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Re: Ceremonies of property transfer

Poster: PETERSR@spiegel.becltd.com (Peters, Rise J.)

Gentle lords and ladies,  I am gradually putting together quite a nice 
image, with your help, of what the land conveyance ceremony should entail. 
 I've found some nice touches (see the discussion on livery of seisin 
below), but want to clear up a few points.

Please help me puzzle this through.  The good Pedro de Alcazar said, go to 
Littleton, and look at the chapter on fealty, not on homage.

But, of course, one can hardly stop reading just because the chapter 
changes, and so I've found text as follows:

"Sec. 90.  Note, none shall do homage but such as have an estate in fee 
simple, or fee tail, in his own right, or in the right of another.  For it 
is a maxim in law, that he which hath an estate but for term of life shall 
neither do homage nor take homage."

This looks promising, since the estate we are trying to create here is a fee 
simple.  But the ceremony for making homage would probably be hard to "sell" 
to the Mayor and the various recipients (Chancellor, CEO and college 
president) involved:

"Sec. 85.  [Inter alia] when the tenant shall make homage to his lord, he 
shall be ungirt [is this "disarmed?"] and his head uncovered, and his lord 
shall sit, and the tenant shall kneel before him on both his knees, and hold 
his hands jointly together between the hands of his lord, and shall say 
thus:  I become your man from this day forward, of life and limb and of 
earthly worship, and unto you shall be true and faithful, and bear to you 
faith for the tenements that I claim to hold of you, saving the faith that I 
owe unto our sovereign lord the king; then the lord, so sitting, shall kiss 
"Sec. 86.  But if an abbot, or a prior, or other man of religion, shall do 
homage to his lord, he shall not say, I become your man, &c., for that he 
hath professed himself to be only the man of God.  But he shall say thus:  I 
do homage unto you, and to you I shall be true and faithfuland faith to you 
bear for the tenements which I hold of you, saving the faith which I do owe 
unto our lord the king."

Lord Pedro de Alcazar having kindly provided the details of the ceremony of 
fealty, I shan't repeat them; I just want to confirm that, in spite of what 
Littleton says about the fee simple, fealty and not homage is what's wanted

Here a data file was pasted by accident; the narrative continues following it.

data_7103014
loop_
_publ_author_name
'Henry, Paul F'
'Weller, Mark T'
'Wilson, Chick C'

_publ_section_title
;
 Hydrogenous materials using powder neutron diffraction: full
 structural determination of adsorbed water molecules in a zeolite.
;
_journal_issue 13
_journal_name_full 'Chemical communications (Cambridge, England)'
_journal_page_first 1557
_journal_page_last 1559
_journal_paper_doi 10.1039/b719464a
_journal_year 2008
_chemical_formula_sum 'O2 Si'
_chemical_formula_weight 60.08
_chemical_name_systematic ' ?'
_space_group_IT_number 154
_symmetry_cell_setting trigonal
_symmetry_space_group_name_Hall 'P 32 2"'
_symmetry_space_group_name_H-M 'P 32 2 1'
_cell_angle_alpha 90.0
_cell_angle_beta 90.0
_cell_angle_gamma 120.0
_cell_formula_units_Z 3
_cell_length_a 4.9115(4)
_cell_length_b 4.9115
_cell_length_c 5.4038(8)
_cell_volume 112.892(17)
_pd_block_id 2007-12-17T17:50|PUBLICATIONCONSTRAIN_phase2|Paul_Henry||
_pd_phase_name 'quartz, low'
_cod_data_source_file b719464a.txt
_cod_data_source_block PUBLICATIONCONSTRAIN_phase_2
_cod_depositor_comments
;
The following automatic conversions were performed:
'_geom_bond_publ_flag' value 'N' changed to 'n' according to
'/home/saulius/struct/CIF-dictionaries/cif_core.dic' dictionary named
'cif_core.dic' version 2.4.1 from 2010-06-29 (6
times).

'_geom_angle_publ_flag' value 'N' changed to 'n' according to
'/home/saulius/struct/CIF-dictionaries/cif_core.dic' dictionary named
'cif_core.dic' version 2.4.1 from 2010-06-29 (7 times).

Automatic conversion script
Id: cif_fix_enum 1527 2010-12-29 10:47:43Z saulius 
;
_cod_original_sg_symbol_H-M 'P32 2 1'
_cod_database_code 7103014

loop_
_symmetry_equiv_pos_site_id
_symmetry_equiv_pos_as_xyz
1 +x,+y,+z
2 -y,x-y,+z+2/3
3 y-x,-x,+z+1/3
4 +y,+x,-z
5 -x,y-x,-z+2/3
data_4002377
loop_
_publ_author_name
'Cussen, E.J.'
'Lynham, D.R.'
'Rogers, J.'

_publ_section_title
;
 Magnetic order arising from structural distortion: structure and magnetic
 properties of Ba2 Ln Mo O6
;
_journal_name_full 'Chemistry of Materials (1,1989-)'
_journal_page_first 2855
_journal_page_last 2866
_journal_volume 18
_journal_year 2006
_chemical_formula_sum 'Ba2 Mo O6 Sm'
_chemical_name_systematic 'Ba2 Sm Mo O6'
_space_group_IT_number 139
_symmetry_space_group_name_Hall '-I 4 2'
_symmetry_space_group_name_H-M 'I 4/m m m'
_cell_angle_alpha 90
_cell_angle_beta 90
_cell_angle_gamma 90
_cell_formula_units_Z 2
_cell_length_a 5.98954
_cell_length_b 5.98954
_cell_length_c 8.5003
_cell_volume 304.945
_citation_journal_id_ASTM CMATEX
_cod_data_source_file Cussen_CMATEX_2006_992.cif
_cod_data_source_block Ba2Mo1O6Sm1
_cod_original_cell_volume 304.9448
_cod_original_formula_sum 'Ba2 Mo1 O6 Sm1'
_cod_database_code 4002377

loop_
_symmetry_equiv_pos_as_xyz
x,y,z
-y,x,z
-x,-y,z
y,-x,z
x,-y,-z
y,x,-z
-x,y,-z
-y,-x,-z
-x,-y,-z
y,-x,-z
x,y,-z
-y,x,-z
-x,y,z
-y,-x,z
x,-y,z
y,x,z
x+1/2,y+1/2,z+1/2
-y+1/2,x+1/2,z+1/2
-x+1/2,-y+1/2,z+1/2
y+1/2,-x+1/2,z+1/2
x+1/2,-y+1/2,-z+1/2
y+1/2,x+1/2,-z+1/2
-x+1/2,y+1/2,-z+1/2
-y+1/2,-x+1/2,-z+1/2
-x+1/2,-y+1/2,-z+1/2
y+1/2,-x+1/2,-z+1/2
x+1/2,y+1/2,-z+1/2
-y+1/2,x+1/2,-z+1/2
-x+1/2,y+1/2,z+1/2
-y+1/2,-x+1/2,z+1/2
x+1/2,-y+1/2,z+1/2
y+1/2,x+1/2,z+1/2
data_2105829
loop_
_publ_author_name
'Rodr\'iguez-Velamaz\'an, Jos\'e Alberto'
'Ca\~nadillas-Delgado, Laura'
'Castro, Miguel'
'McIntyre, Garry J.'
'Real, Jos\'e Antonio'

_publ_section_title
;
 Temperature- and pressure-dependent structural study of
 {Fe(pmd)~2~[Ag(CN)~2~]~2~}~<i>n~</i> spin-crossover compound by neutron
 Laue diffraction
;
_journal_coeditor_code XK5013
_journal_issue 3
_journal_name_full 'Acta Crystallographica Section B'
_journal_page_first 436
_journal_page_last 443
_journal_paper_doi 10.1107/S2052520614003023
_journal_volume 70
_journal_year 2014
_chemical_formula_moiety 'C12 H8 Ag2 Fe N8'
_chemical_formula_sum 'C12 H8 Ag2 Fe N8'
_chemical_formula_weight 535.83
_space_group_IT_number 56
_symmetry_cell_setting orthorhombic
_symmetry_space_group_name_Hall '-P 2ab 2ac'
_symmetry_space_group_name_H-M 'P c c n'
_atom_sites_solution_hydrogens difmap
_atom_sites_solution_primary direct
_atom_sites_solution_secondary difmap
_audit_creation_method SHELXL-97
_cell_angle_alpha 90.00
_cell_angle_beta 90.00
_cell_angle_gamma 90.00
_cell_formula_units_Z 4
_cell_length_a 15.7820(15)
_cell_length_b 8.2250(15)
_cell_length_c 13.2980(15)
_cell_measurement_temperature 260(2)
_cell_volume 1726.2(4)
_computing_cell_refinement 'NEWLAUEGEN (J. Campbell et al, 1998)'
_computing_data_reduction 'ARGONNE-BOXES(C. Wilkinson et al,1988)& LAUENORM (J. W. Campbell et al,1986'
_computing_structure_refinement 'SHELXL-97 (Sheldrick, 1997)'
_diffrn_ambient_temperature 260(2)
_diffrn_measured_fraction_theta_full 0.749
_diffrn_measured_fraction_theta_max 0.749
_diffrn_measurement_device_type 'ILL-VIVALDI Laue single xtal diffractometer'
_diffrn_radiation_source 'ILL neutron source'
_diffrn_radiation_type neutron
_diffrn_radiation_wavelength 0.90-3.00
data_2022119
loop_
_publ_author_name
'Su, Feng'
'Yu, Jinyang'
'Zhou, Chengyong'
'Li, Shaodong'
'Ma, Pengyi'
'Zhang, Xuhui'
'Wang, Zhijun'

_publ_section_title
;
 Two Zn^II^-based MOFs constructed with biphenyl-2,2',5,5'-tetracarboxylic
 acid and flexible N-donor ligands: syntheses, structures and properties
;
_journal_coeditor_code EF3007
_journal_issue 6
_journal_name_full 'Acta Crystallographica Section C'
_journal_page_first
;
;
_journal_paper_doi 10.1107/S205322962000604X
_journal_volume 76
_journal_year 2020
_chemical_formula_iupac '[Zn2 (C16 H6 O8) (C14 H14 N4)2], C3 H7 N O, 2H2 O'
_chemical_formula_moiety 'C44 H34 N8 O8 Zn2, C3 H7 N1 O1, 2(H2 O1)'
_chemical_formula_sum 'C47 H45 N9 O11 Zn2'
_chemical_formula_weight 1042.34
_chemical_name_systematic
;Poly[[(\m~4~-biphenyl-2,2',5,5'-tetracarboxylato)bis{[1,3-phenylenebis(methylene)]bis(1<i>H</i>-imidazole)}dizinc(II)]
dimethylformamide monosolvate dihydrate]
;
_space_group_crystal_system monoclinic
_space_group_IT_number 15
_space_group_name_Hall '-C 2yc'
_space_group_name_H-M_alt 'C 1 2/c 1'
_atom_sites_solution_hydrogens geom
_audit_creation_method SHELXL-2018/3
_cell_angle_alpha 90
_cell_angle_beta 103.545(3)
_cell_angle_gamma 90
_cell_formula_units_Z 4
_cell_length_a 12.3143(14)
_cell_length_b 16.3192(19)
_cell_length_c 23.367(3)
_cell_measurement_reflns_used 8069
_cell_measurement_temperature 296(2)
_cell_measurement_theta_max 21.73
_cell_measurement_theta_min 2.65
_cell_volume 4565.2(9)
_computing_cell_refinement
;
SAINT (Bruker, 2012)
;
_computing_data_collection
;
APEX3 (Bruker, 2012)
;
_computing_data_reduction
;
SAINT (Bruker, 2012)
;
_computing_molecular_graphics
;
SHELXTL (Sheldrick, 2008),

However, I do think I've figured out the role of the clump of dirt; it's 
part of the requirement of  "livery of seisin."   I quote from Walker, 
Estates with Respect to Duration (1846) [property law doesn't change really 
fast... we're still studying medieval law in school, and this is from my own 
first-year textbook]:

"As a feud, once created, could not be terminated by the mere will of the 
lord, whatever could be held as a feud, was called a frank tenement or 
freehold.  Now feuds could not be conferred for a term of years, but were 
either for life or hereditary; and hence freeholds included only estates in 
fee, and for life.  Again, feuds were always conferred by corporeal 
investiture; and hence by the common law, freeholds could not be created 
without livery of seisin.  This term, seisin, seisina, originally signified 
actual possession of land under a feudal grant.  But when feuds became 
hereditary, and the heir succeeded by law to the rights of the ancestor, a 
distinction was made between seisin in fact, which was the actual possession 
before mentioned, and seisin in law, which was the right of possession 
acquired by the here before entry, but not perfected into actual possession 
until entry.  A similar distinction is held to prevail now, where the 
ceremony of livery of seisin is still in use, which signifies that formal 
delivery of possession requried to perfect the conveyance of a freehold. 
 The parties, grantor and grantee, with their witnesses, go to or upon the 
land, and the grantor actually delivers to the grantee a ke
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